The exact timeframe and circumstances on the discovery of soap is unknown, but it is known that ancient Sumarians were using forms of soap by 3000 B.C.E. The first known recorded recipe for soap was discovered on Babylonian clay rolls dated from around 2800 B.C.E. For most of that 5000 years, soaps consisted of animal fat or plant oils boiled with wood ash or mixed into a slurry. These crude soaps were then used for industry, frequently used in wool and cloth processing for dying, or for household use.
As soaps became more refined, medicinal use was also added to treat skin conditions, but use for general hygiene wasn't part of soaps uses until relatively recently. Considered a luxury, soap was even taxed in some areas when it drove candle prices beyond the reach of poor when tallow was in high demand.
Due to soaps history in industry, most soap recipes were closely guarded within families or passed from master to apprentice, with the actual science of soap not well understood. It wasn't until the late 18th century that understanding increased and the road to modern, industrialized soap making began.
Chemically speaking, "soap" is a salt, or a solid left with water after an acid and a base substance chemically react. Saponification is the term used for this acid/base reaction that results in "soap". The building blocks for sapon-ification are simple; water, acid (lye) and base (any plant oil or animal fat). This simplicity allows for amazing variety, however without saponification, cleansers are not soap. These non-saponified cleansers are termed as either cleaning agents or detergents.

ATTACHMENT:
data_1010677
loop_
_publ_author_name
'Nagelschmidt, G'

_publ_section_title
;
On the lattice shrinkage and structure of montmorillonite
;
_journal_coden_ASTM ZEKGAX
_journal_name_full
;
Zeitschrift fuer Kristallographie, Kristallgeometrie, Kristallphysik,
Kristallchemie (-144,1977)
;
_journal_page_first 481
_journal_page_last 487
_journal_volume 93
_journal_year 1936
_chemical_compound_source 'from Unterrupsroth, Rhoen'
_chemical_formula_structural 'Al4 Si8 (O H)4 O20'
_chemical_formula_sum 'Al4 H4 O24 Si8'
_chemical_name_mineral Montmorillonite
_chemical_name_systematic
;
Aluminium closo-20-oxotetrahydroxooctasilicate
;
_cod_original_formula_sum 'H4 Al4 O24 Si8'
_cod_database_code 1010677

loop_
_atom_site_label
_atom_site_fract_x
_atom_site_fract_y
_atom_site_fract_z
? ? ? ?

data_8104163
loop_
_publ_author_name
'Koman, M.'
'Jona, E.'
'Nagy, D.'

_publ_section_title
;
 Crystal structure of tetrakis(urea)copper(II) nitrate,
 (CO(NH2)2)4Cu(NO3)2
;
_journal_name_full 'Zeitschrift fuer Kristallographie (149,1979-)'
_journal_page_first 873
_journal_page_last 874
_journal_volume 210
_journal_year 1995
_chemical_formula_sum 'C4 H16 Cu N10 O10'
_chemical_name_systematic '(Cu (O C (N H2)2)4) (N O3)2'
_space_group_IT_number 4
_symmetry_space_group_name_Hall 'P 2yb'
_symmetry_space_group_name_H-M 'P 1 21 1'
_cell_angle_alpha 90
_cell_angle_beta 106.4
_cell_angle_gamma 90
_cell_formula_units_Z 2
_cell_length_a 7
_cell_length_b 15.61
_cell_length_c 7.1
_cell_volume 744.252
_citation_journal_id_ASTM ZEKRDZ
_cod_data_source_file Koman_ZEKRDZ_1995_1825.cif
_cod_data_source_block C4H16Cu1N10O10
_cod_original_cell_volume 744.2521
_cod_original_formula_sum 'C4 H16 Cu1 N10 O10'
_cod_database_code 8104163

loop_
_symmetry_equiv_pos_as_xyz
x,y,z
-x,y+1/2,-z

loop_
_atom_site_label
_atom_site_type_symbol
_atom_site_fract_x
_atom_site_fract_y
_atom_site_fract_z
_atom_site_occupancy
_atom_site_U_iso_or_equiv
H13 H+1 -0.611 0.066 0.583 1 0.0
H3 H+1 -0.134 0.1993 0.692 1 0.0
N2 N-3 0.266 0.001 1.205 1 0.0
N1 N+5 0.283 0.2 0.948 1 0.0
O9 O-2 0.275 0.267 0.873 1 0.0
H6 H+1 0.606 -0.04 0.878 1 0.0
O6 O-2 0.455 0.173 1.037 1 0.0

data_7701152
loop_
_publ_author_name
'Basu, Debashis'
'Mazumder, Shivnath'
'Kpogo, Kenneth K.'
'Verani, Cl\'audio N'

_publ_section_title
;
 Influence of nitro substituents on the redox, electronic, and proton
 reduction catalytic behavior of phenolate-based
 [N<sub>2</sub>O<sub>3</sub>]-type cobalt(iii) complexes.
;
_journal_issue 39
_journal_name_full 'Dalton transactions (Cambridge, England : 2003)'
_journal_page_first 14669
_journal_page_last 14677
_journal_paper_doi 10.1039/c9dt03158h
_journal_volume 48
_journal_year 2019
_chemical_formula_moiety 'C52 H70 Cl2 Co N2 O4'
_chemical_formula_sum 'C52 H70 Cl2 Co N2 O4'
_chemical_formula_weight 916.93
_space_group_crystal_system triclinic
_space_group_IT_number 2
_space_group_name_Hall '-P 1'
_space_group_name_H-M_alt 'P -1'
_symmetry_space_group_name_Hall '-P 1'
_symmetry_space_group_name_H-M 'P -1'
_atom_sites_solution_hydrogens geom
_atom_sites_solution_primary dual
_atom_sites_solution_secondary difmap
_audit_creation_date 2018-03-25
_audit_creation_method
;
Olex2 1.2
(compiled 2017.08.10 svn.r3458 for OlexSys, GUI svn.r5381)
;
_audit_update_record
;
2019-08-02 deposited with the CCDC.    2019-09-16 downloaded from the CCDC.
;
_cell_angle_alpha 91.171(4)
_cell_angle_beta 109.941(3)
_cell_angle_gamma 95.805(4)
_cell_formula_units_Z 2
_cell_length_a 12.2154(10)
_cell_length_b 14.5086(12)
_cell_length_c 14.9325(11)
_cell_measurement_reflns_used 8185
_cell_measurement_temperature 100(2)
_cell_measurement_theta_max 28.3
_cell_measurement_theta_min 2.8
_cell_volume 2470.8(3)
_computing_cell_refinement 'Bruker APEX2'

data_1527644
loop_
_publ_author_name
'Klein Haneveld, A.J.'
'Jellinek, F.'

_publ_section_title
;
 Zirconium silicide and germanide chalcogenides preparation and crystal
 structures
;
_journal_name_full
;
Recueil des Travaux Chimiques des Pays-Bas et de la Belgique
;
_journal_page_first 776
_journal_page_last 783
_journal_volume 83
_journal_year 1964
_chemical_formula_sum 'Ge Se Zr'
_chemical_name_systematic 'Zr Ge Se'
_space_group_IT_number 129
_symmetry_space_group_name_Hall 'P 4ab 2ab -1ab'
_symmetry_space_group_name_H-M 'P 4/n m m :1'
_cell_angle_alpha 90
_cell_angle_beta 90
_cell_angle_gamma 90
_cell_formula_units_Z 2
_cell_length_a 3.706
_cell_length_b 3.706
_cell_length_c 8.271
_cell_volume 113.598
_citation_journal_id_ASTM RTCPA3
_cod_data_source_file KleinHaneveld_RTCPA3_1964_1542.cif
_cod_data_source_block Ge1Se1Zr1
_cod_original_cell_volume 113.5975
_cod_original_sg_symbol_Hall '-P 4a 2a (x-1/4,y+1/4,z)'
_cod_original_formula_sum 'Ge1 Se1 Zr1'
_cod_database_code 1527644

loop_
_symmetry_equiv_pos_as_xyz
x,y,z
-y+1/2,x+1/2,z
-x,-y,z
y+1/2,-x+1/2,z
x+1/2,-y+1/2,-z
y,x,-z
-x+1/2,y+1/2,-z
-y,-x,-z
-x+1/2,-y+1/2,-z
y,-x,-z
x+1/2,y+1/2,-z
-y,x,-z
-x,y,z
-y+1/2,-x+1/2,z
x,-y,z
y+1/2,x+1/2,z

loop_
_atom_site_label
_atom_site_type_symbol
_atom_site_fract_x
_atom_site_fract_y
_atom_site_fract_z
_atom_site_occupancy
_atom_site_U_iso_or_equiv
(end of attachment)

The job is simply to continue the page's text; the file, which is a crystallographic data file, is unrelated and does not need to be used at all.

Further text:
Once created, soap attracts and traps oils, as well as the dirt and debris typically carried in them, and allows water to wash it away. According to the Center for Disease Control, the most effective preventative for the spread of germs is still simple soap and water and proper technique.
With careful selection of oils and additives, natural soaps can be tailored for any cleaning purpose. From laundry and household use to facial and newborn washes. Liquid soap, soft soaps and creams, or solid bars; any skin type or allergic sensitivity. Natural soaps versatility is nearly endless.
Most commercial soaps are only a fraction of actual soap, if there is any in them. Often, it's just enough for the FDA to allow the use of the word "soap" on packaging. What's the rest? Bubbling agents, water softening and cleaning agents are usually just the start. These additives tend to be harsh and strip natural oils from the skin, leaving it vulnerable, dry and itchy, or the drying effect has been over compensated for and you end up sticky or filmy. Yuck.
Commercial soaps are also mass produced, for the average user. While that doesn't sound bad, it's not necessarily good either. If you are finicky, or more correctly, your skin is finicky, you know the pain and frustration of finding a soap that works well, smells nice and doesn't leave you looking for the lotion every 20 minutes, or worse, leaves your skin red, and irritated.
Ideally, you would make your own homemade soap and tailor it to the needs and preferences of your family. Just like you do when making dinner. You'd know exactly what went into it, where it came from, and maybe even grew it yourself. Who has time for that?
Just like with dinner, you have options between "fast food" and "from scratch". Let us be your "5-star" option, without the 5-star price.
Or, better yet, let us be your personal chef and customize your soaps for you.